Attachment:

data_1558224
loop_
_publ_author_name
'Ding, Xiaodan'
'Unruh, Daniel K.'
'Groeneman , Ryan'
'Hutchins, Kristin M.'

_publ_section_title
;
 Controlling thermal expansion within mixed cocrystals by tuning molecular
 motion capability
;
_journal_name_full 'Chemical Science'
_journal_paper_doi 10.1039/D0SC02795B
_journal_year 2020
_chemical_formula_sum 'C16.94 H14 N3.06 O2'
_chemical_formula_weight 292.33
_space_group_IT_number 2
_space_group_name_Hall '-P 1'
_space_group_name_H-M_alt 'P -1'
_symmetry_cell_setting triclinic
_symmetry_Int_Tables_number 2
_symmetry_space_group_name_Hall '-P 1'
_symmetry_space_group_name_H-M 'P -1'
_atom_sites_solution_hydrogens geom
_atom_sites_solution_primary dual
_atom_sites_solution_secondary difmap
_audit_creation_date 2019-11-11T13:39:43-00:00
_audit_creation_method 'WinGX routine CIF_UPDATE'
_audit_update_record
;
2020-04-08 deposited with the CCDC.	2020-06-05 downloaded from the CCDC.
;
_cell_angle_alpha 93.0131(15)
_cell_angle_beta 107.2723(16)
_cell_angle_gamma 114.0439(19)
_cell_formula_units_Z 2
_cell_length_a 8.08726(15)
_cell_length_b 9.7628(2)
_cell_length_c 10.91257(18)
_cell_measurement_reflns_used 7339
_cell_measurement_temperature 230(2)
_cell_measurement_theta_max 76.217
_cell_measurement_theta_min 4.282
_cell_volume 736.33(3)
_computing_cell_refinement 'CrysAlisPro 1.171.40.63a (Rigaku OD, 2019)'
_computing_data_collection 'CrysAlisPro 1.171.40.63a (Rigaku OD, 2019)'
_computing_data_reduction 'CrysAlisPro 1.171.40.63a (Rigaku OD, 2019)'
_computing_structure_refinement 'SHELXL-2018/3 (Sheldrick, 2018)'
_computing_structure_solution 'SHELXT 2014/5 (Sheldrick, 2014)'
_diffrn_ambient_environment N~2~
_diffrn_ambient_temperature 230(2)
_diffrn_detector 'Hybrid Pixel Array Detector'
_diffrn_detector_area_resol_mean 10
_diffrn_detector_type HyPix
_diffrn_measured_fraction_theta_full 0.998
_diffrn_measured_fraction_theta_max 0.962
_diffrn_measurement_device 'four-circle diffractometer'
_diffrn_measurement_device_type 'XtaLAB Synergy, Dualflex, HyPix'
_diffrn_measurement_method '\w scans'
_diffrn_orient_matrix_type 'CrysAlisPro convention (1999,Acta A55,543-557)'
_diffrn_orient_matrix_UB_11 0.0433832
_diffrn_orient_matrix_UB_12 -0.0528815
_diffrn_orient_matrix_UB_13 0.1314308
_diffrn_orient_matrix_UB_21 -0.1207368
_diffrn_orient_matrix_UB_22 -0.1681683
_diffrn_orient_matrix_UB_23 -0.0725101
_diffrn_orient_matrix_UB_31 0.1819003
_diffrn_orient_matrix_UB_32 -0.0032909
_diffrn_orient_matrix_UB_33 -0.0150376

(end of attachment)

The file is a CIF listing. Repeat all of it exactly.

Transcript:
data_1558224
loop_
_publ_author_name
'Ding, Xiaodan'
'Unruh, Daniel K.'
'Groeneman , Ryan'
'Hutchins, Kristin M.'

_publ_section_title
;
 Controlling thermal expansion within mixed cocrystals by tuning molecular
 motion capability
;
_journal_name_full 'Chemical Science'
_journal_paper_doi 10.1039/D0SC02795B
_journal_year 2020
_chemical_formula_sum 'C16.94 H14 N3.06 O2'
_chemical_formula_weight 292.33
_space_group_IT_number 2
_space_group_name_Hall '-P 1'
_space_group_name_H-M_alt 'P -1'
_symmetry_cell_setting triclinic
_symmetry_Int_Tables_number 2
_symmetry_space_group_name_Hall '-P 1'
_symmetry_space_group_name_H-M 'P -1'
_atom_sites_solution_hydrogens geom
_atom_sites_solution_primary dual
_atom_sites_solution_secondary difmap
_audit_creation_date 2019-11-11T13:39:43-00:00
_audit_creation_method 'WinGX routine CIF_UPDATE'
_audit_update_record
;
2020-04-08 deposited with the CCDC.	2020-06-05 downloaded from the CCDC.
;
_cell_angle_alpha 93.0131(15)
_cell_angle_beta 107.2723(16)
_cell_angle_gamma 114.0439(19)
_cell_formula_units_Z 2
_cell_length_a 8.08726(15)
_cell_length_b 9.7628(2)
_cell_length_c 10.91257(18)
_cell_measurement_reflns_used 7339
_cell_measurement_temperature 230(2)
_cell_measurement_theta_max 76.217
_cell_measurement_theta_min 4.282
_cell_volume 736.33(3)
_computing_cell_refinement 'CrysAlisPro 1.171.40.63a (Rigaku OD, 2019)'
_computing_data_collection 'CrysAlisPro 1.171.40.63a (Rigaku OD, 2019)'
_computing_data_reduction 'CrysAlisPro 1.171.40.63a (Rigaku OD, 2019)'
_computing_structure_refinement 'SHELXL-2018/3 (Sheldrick, 2018)'
_computing_structure_solution 'SHELXT 2014/5 (Sheldrick, 2014)'
_diffrn_ambient_environment N~2~
_diffrn_ambient_temperature 230(2)
_diffrn_detector 'Hybrid Pixel Array Detector'
_diffrn_detector_area_resol_mean 10
_diffrn_detector_type HyPix
_diffrn_measured_fraction_theta_full 0.998
_diffrn_measured_fraction_theta_max 0.962
_diffrn_measurement_device 'four-circle diffractometer'
_diffrn_measurement_device_type 'XtaLAB Synergy, Dualflex, HyPix'
_diffrn_measurement_method '\w scans'
_diffrn_orient_matrix_type 'CrysAlisPro convention (1999,Acta A55,543-557)'
_diffrn_orient_matrix_UB_11 0.0433832
_diffrn_orient_matrix_UB_12 -0.0528815
_diffrn_orient_matrix_UB_13 0.1314308
_diffrn_orient_matrix_UB_21 -0.1207368
_diffrn_orient_matrix_UB_22 -0.1681683
_diffrn_orient_matrix_UB_23 -0.0725101
_diffrn_orient_matrix_UB_31 0.1819003
_diffrn_orient_matrix_UB_32 -0.0032909
_diffrn_orient_matrix_UB_33 -0.0150376